Meanwhile, Osborne has further extended the "help-to-buy" scheme, another partly political ploy. The effect this has had on the property market is there for all to see: an out-of-control property bubble that is economically separating London and the South-east from the rest of the country. I wrote about this same topic in the article I wrote this time last year about Osborne's budget then. Since then, as experts have predicted, the disparity has grown further.
The statistics speak for themselves, in the link in the "Telegraph" article. Economically, Britain is two countries, which are getting further apart economically under the current housing and credit policy of the government. In some ways, the current property bubble (calling a "housing boom" just seems deluded and completely missing the point) is even worse than that which ended with the financial crisis. For a start, current London housing prices are twenty percent higher than they were in 2007, before the market crashed. This is insane. There is no economic logic to this whatsoever, other than that it is being inflated by artificial (and extremely dangerous) factors. People in London are not twenty percent richer than they were in 2007; practically no-one in Britain is. The only explanation for this is reckless speculation, rich foreigners inflating the average price, and Osborne's "help-to-buy" scheme.
Osborne's "help-to-buy" scheme is economically more dangerous than anything Labour did because it is essentially state-sponsored property inflation. This is the worst form of "help" imaginable for many people, especially in the South-east of England, where the property market is already far overpriced. It simply gives a green light for the market to "factor in" the extra cash available to buyers.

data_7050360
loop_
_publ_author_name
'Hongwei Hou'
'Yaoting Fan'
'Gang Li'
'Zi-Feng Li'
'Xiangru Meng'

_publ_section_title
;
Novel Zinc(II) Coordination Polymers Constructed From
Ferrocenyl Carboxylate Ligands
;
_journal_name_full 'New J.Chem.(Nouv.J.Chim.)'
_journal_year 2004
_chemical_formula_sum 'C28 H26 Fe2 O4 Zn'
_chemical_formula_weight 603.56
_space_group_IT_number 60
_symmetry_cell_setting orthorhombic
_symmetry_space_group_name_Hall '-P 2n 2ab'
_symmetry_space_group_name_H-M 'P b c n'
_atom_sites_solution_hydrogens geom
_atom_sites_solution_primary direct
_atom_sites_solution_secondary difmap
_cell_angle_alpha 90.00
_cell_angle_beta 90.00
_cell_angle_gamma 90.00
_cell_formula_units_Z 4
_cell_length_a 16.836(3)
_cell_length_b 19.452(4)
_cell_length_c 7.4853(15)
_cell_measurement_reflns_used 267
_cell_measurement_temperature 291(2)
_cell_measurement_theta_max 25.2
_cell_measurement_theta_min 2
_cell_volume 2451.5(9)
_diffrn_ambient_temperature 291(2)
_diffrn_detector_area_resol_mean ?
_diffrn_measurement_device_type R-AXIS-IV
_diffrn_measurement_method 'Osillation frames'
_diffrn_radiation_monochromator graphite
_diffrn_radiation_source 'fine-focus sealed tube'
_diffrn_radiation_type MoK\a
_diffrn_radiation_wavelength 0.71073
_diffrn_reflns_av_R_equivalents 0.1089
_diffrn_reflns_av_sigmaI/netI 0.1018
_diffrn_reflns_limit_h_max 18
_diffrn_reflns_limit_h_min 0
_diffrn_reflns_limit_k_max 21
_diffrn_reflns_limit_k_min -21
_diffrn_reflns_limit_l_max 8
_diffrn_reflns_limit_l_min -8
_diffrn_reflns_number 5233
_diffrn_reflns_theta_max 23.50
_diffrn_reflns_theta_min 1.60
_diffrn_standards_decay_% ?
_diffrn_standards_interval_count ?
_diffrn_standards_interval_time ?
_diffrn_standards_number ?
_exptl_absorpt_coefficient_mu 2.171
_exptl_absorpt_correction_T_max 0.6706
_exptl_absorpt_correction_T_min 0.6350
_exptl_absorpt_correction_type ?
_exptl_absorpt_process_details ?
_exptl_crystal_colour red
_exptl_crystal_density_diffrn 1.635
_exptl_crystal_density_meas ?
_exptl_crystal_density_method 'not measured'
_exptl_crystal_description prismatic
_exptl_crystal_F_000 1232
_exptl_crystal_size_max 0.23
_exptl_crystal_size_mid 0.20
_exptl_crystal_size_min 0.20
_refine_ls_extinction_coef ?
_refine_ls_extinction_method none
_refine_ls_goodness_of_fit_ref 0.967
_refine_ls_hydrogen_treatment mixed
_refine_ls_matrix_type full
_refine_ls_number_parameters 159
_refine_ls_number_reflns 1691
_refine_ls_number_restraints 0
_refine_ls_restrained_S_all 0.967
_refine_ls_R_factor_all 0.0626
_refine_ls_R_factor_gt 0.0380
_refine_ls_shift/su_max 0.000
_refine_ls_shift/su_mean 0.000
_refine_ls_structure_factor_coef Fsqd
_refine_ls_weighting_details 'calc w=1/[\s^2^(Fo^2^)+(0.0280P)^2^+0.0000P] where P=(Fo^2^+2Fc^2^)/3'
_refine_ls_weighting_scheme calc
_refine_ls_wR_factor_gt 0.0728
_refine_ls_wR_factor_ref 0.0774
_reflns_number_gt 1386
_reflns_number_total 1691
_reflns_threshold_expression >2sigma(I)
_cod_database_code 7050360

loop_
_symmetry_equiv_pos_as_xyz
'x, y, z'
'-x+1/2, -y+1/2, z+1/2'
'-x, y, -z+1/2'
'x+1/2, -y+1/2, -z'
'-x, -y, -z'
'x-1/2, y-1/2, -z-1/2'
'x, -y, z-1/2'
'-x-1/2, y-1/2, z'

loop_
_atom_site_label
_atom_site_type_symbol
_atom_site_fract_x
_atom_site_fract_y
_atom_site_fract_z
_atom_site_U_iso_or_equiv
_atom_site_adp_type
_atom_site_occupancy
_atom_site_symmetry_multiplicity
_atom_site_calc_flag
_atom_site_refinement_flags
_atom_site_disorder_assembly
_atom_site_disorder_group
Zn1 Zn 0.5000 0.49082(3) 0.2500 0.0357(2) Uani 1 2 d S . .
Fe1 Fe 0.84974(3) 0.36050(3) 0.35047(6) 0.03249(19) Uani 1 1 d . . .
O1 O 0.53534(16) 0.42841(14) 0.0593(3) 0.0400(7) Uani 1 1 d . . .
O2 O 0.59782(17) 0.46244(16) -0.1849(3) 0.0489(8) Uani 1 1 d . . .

No-one in government seems to have the intellectual capacity, or political courage, to do the only thing that can make the housing market sane again: build lots more houses, and therefore bring down the price of property down .
The evidence suggests that Osborne simply doesn't want to go down the road of a state-sponsored house-building programme for three reasons: first, the effects would be long-term, and so there would be little short-term political benefit; second, it gives an open goal to Labour to call him a hypocrite; and thirdly, it would be electorally suicidal on the opinions of those who live in the "marginals".
Because property has become ingrained into British psyche as the ultimate "must-have" asset (as opposed to Germany, where no such attitude exists), people would find it hard to understand that more houses are a good thing for the country; they would only care about the effect it has on the value of their "asset". This pervasive mentality has also been the result of thirty years of right-wing neo-liberalism.